Depending on the underlying cause and pathology, autonomic dysfunction or failure and autonomic neuropathies are associated with subnormal resting norepinephrine levels, or an absent rise of catecholamine levels in response to physiological release stimuli (eg, change in posture from supine to standing, cold exposure, exercise, stress), or both. In addition, there may be significant abnormalities in the ratios of the plasma values of the catecholamines to each other (normal: norepinephrine>epinephrine>dopamine). This is observed most strikingly in the inherited dysautonomic disorder dopamine-beta-hydroxylase deficiency, which results in markedly elevated plasma dopamine levels and a virtually total absence of plasma epinephrine and norepinephrine.

Analytic Time

2 days

Day(s) and Time(s) Performed

Monday, Friday

Clinical Reference

1. Young WF Jr: Pheochromocytoma and primary aldosteronism. In Endocrine Neoplasms. Edited by A Arnold. Boston, Kluwer Academic Publishers, 1997, pp 239-261

2. Hernandez FC, Sanchez M, Alvarez A, et al: A five-year report on experience in the detection of pheochromocytoma. Ann Intern Med 2000;33:649-655

3. Pacak K, Linehan WM, Eisenhofer G, et al: Recent advances in genetics, diagnosis, localization, and treatment of pheochromocytoma. Ann Intern Med 2001;134:315-329

4. Alexander F: Neuroblastoma. Urol Clin North Am 2000;27:383-392

5. McDougall AJ, McLeod JG: Autonomic neuropathy, I. Clinical features, investigation, pathophysiology, and treatment. J Neurol Sci 1996;137:79-88

6. Lenders JW, Pacak K, Walther MM, et al: Biochemical diagnosis of pheochromocytoma: which test is best? JAMA 2002;287:1427-1434

Method Name

High-Performance Liquid Chromatography (HPLC)

Includes unconjugated norepinephrine, epinephrine, and dopamine

Specimen Type

Plasma EDTA Meta


Advisory Information


Unless the purpose of the measurement is drug monitoring, discontinue any epinephrine, norepinephrine, or dopamine injections or infusions for at least 12 hours before specimen draw.

 

Do not perform the test on patients withdrawing from legal or illegal drugs known to cause rebound plasma catecholamine release during withdrawal (see Cautions for details)



Specimen Required


Patient Preparation: Discontinue drugs that release epinephrine, norepinephrine, or dopamine, or hinder their metabolism for at least 1 week before obtaining the specimen (see Cautions for details). If this is not possible for medical reasons, contact the laboratory and discuss whether a shorter drug withdrawal period may be possible in a particular case.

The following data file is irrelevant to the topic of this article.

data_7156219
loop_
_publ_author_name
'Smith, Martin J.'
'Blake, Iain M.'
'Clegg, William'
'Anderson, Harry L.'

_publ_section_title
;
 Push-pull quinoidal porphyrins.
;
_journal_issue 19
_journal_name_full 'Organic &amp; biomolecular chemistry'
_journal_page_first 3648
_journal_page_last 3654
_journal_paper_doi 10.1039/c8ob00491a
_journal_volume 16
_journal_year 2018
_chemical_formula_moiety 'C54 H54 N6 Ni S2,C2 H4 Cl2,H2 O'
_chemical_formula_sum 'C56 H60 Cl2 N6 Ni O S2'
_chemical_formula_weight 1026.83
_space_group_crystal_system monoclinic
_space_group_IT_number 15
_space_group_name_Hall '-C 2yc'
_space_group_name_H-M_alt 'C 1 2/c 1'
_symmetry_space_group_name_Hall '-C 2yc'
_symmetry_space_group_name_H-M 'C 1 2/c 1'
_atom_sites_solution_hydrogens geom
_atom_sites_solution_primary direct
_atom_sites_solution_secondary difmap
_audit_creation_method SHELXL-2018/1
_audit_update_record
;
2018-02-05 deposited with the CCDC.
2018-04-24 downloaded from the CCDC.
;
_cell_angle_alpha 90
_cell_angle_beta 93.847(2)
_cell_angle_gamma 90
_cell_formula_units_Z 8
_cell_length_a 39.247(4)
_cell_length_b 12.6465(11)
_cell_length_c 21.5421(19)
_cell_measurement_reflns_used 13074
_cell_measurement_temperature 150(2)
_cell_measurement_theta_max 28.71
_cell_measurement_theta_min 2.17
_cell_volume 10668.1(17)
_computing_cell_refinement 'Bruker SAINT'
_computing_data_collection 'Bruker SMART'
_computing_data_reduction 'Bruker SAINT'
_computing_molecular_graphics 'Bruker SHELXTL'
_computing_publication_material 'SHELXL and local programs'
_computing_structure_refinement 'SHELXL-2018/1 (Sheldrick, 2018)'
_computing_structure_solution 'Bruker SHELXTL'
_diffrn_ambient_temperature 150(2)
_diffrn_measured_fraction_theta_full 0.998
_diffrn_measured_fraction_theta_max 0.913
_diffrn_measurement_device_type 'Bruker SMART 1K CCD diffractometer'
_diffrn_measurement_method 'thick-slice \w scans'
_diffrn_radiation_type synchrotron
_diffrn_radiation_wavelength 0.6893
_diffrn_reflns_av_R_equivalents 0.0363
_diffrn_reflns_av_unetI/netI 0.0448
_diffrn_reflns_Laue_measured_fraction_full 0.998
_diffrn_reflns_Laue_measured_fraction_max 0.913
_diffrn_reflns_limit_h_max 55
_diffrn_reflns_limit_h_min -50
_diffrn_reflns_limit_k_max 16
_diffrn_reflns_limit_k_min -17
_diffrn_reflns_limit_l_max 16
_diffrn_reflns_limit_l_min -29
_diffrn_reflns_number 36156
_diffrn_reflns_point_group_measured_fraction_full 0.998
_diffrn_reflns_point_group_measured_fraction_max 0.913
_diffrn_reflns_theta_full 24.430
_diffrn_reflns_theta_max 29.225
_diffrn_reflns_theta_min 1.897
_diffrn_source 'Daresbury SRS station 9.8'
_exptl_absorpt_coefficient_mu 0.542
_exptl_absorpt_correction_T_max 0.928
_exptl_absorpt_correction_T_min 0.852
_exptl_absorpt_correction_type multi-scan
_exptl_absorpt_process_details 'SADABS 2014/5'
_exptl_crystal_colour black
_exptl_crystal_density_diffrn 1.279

The patient must refrain from eating, using tobacco, and drinking caffeinated beverages for at least 4 hours before the specimen is drawn.

 

Supplies: Catecholamine tubes containing EDTA-sodium metabisulfite solution (T066) (tubes have a 6-month expiration time)

 

Submission Container/Tube: Plastic vial

Specimen Volume: 3 mL

Collection Instructions:

1. Drawing from a catheter is required.

2. Calm the patient by giving complete instructions and reassurance regarding the procedure.

3. Insert an indwelling intravenous catheter. Flush with 3 mL of NaCl, using positive pressure.

4. Have the patient rest for 30 minutes in the supine position in a quiet room.

5. At the end of the 30 minutes, withdraw and discard a minimum of 3 mL of blood to remove the saline out of the catheter.

6. If provocative sampling (eg, standing specimen) is required, perform provocative maneuver immediately after obtaining supine specimen. Obtain standing specimen immediately.

7. For each specimen, draw 10 mL of blood into the chilled EDTA-sodium metabisulfite 10-mL tube.

8. Specimens must remain at refrigerated temperature during processing and transport.

9. Separate plasma in a refrigerated centrifuge within 30 minutes of draw.

10. Freeze specimen immediately.


Specimen Minimum Volume

2 mL

Specimen Stability Information

Specimen Type Temperature Time Special Container
Plasma EDTA Meta Frozen 7 days

Reference Values

NOREPINEPHRINE

Supine: 70-750 pg/mL

Standing: 200-1,700 pg/mL

 

EPINEPHRINE

Supine: ≤111 pg/mL

Standing: ≤141 pg/mL

 

DOPAMINE

<30 pg/mL (no postural change)

 

For SI unit Reference Values, see https://www.mayocliniclabs.com/order-tests/si-unit-conversion.html

Test Classification

This test was developed and its performance characteristics determined by Mayo Clinic in a manner consistent with CLIA requirements. This test has not been cleared or approved by the U.S. Food and Drug Administration.

CPT Code Information

82384

LOINC Code Information

Test ID Test Order Name Order LOINC Value
CATP Catecholamine Fract, Free, P 34551-2

 

Result ID Test Result Name Result LOINC Value
2846 Norepinephrine 2666-6
2901 Epinephrine 2230-1
2906 Dopamine 2216-0
Mayo Clinic Laboratories | Neurology Catalog Additional Information:

mml-Autonomic, mml-Pediatric